Americans for Prosperity hosted a two-hour fill-the-tank event at Mike’s Tesoro on Jewell Lake Road on Tuesday, where hundreds of cars lined up to get gas for the price it was when Donald Trump left office — $2.38 a gallon.
The purpose of the exercise was to remind the public that policies coming from Washington, D.C. have real impacts on Americans’ lives. Those who came for the gas were families, working people, military service members, and retired Alaskans. Cars included old pickup trucks and working vehicles to family sedans and compacts. Few, if any, late model vehicles were in the mix. This was an event for working-class people who are being hit the hardest by inflation under the current regime in Washington, D.C.
This summer, the True Cost Tour is stopping in more than 60 cities to connect people to the fact that this is Washington’s price hike: Consumers are paying more but getting less.
“Together, we can convince Washington to end wasteful spending, unleash energy abundance, and ignite innovation,” the group says on its website.
Americans for Prosperity State Director Bernadette Wilson and a crowd of about 50 drivers and volunteers counted down as the price on the sign in front of the station went from $4.99 a gallon to $2.38 a gallon, and then cars began to file in and top off their tanks. Americans for Prosperity paid Mike’s Tesoro the difference between the two prices.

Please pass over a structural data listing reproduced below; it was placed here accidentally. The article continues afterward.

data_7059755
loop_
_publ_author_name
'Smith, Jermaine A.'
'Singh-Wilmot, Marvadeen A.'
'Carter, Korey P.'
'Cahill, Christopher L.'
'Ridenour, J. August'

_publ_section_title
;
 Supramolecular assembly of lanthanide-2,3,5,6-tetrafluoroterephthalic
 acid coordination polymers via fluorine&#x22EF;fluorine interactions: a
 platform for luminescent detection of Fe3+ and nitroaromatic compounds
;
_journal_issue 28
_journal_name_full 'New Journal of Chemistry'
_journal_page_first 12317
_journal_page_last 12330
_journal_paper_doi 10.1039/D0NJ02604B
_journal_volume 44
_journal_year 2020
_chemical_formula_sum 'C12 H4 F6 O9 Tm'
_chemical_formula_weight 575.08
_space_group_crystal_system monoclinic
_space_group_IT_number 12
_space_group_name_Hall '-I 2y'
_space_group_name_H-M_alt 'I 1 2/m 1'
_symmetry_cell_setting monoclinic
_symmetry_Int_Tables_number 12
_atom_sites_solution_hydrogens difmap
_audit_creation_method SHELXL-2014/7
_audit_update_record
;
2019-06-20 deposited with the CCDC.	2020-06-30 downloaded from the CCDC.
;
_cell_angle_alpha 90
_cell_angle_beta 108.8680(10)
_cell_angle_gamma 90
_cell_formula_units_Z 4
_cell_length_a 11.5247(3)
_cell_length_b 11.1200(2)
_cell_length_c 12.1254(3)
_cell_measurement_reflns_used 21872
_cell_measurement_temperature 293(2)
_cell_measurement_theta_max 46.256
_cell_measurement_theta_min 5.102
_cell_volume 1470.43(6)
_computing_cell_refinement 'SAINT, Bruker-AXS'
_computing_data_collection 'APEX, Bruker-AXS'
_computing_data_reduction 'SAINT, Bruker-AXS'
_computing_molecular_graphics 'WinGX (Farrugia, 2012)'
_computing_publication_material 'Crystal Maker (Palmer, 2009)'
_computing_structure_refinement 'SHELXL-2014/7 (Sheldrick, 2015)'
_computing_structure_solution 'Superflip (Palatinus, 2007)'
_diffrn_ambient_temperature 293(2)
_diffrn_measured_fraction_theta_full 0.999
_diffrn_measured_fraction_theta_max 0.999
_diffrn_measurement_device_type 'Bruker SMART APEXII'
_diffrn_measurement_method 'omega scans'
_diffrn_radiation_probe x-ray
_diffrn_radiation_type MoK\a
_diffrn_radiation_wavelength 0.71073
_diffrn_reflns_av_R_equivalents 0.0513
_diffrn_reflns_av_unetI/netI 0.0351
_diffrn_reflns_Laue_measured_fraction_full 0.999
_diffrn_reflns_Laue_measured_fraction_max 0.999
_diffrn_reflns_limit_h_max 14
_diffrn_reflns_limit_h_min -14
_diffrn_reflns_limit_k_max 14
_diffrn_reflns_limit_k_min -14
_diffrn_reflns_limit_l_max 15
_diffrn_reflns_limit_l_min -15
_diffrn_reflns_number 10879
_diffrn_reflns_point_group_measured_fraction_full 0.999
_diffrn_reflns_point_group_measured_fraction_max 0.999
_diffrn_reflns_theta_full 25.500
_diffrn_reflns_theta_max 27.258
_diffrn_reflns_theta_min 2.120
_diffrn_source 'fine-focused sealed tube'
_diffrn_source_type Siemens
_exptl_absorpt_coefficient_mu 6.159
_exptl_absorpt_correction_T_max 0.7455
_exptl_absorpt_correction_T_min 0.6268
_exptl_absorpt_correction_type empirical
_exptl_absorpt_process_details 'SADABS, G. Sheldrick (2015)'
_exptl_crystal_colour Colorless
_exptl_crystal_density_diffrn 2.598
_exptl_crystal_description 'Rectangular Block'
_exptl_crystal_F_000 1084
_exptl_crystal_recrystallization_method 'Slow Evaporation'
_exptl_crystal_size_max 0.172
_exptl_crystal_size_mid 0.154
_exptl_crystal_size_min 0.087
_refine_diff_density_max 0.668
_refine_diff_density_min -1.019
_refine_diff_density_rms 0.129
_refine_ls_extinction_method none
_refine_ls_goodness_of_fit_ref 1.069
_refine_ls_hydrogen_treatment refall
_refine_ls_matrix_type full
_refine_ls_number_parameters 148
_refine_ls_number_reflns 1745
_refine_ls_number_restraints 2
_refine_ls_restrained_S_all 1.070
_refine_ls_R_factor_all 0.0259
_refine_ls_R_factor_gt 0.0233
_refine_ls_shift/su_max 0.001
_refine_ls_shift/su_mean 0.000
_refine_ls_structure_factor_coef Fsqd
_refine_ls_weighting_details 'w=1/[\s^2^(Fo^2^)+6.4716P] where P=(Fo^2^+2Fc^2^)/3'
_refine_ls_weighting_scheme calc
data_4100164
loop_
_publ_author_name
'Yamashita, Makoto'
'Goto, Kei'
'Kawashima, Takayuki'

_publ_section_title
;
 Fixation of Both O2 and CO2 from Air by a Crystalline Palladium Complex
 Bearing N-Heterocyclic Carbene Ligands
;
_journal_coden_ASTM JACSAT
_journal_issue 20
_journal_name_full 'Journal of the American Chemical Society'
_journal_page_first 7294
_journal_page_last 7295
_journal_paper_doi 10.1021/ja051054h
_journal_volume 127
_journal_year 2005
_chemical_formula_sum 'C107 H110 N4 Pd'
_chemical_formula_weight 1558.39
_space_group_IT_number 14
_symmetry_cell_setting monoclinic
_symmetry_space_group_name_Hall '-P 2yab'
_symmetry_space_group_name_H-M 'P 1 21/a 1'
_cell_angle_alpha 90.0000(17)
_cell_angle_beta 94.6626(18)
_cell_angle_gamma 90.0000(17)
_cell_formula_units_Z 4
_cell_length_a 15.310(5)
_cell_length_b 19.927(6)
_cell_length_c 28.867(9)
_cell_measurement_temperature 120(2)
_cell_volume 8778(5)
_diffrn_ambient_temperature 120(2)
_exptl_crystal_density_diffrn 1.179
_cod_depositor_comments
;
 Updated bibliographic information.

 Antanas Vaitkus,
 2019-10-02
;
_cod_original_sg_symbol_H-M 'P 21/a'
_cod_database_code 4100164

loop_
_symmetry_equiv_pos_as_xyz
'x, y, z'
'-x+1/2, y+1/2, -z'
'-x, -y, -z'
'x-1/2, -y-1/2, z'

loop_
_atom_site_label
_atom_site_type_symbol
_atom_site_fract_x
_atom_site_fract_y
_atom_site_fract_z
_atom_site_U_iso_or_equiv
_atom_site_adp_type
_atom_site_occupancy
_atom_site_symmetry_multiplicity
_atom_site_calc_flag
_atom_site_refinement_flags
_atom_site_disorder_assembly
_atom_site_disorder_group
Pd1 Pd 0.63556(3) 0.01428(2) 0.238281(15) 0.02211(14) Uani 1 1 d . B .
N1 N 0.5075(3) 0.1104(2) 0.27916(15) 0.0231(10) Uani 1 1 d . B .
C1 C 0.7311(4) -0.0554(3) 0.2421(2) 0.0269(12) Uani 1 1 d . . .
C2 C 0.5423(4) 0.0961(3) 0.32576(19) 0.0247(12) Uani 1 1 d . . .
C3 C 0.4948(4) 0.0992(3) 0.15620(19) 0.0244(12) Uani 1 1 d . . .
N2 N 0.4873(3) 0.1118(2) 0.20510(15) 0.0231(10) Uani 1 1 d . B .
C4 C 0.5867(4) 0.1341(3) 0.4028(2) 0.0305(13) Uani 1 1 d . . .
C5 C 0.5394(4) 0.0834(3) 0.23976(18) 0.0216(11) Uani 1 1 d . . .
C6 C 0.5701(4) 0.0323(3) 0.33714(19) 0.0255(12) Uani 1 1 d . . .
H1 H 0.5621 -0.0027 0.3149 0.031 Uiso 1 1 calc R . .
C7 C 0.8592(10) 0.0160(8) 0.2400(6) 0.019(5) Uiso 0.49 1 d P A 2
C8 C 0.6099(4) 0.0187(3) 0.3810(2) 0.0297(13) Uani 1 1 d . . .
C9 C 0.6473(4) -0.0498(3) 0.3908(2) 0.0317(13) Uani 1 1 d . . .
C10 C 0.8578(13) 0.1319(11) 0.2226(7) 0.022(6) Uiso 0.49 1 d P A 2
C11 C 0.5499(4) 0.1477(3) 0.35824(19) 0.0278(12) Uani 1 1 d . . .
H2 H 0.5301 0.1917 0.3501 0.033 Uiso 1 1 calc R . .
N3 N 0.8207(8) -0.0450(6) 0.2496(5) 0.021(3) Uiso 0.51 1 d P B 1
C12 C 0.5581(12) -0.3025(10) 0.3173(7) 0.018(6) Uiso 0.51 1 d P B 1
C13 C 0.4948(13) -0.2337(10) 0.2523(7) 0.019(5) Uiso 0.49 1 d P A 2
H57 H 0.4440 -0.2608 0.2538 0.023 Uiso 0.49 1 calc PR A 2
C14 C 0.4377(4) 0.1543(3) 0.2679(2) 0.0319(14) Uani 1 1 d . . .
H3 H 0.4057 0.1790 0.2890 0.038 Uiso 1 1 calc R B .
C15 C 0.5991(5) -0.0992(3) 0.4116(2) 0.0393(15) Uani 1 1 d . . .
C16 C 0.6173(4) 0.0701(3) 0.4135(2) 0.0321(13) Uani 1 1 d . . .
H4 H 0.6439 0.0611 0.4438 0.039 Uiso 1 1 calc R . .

“People were incredibly appreciative. One of the resounding responses we got from people is just how much the pain at the pump and just how much Washington’s burdensome regulations impact their day to day lives. We talked to people on fixed incomes, who have no way to keep upwtih this high rate of inflation.
“We had one woman with young children who said she gone online and searched for what the cost of a bus fare is, because she can’t afford gas. An elderly woman said she doesn’t go to the grocery store as often because she is rationing fuel. Multiple military members told us their salary is set based on years of service and rank, and they just can’t go in and ask for a raise. These are our men and women defending us who cannot keep up with inflation,” Wilson said.
A couple of dozen volunteers were on hand to do crowd and traffic management. At one point, Sen. Lisa Murkowski showed up for a photo opportunity. Also dropping by was State Sen. Mia Costello, who had a campaign sign posted on the edge of the property. But the event was strictly non-campaign focused, said Wilson.
“People are realizing this was not a political event. We did not screen anyone for their political leanings. This was an opportunity for us to come together, to unite for the community, and do something good,” Wilson said.